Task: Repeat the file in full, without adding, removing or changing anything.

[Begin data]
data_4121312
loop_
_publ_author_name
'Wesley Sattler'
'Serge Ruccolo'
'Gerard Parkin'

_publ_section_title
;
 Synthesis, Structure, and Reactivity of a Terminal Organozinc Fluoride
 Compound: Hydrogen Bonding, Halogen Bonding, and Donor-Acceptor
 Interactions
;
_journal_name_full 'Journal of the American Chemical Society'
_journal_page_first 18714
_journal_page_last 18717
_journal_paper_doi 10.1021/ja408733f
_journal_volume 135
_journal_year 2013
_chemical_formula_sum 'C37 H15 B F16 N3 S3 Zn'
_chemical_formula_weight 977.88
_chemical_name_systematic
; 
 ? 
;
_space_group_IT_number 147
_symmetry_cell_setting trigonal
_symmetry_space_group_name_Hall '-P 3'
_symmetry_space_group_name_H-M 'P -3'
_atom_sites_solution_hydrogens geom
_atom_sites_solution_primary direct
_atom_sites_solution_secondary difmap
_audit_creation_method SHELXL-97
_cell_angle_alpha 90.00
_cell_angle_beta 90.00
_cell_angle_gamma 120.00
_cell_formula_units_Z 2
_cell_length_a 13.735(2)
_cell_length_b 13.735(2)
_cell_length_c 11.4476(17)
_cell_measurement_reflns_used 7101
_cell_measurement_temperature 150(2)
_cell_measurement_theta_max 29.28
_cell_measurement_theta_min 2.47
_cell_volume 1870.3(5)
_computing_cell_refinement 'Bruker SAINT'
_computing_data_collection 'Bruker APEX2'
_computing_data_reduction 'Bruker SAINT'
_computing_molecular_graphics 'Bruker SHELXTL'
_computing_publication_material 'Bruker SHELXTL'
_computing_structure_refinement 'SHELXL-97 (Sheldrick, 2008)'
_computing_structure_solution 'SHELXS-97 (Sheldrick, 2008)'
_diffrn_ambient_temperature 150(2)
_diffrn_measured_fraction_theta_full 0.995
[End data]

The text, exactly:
data_4121312
loop_
_publ_author_name
'Wesley Sattler'
'Serge Ruccolo'
'Gerard Parkin'

_publ_section_title
;
 Synthesis, Structure, and Reactivity of a Terminal Organozinc Fluoride
 Compound: Hydrogen Bonding, Halogen Bonding, and Donor-Acceptor
 Interactions
;
_journal_name_full 'Journal of the American Chemical Society'
_journal_page_first 18714
_journal_page_last 18717
_journal_paper_doi 10.1021/ja408733f
_journal_volume 135
_journal_year 2013
_chemical_formula_sum 'C37 H15 B F16 N3 S3 Zn'
_chemical_formula_weight 977.88
_chemical_name_systematic
; 
 ? 
;
_space_group_IT_number 147
_symmetry_cell_setting trigonal
_symmetry_space_group_name_Hall '-P 3'
_symmetry_space_group_name_H-M 'P -3'
_atom_sites_solution_hydrogens geom
_atom_sites_solution_primary direct
_atom_sites_solution_secondary difmap
_audit_creation_method SHELXL-97
_cell_angle_alpha 90.00
_cell_angle_beta 90.00
_cell_angle_gamma 120.00
_cell_formula_units_Z 2
_cell_length_a 13.735(2)
_cell_length_b 13.735(2)
_cell_length_c 11.4476(17)
_cell_measurement_reflns_used 7101
_cell_measurement_temperature 150(2)
_cell_measurement_theta_max 29.28
_cell_measurement_theta_min 2.47
_cell_volume 1870.3(5)
_computing_cell_refinement 'Bruker SAINT'
_computing_data_collection 'Bruker APEX2'
_computing_data_reduction 'Bruker SAINT'
_computing_molecular_graphics 'Bruker SHELXTL'
_computing_publication_material 'Bruker SHELXTL'
_computing_structure_refinement 'SHELXL-97 (Sheldrick, 2008)'
_computing_structure_solution 'SHELXS-97 (Sheldrick, 2008)'
_diffrn_ambient_temperature 150(2)
_diffrn_measured_fraction_theta_full 0.995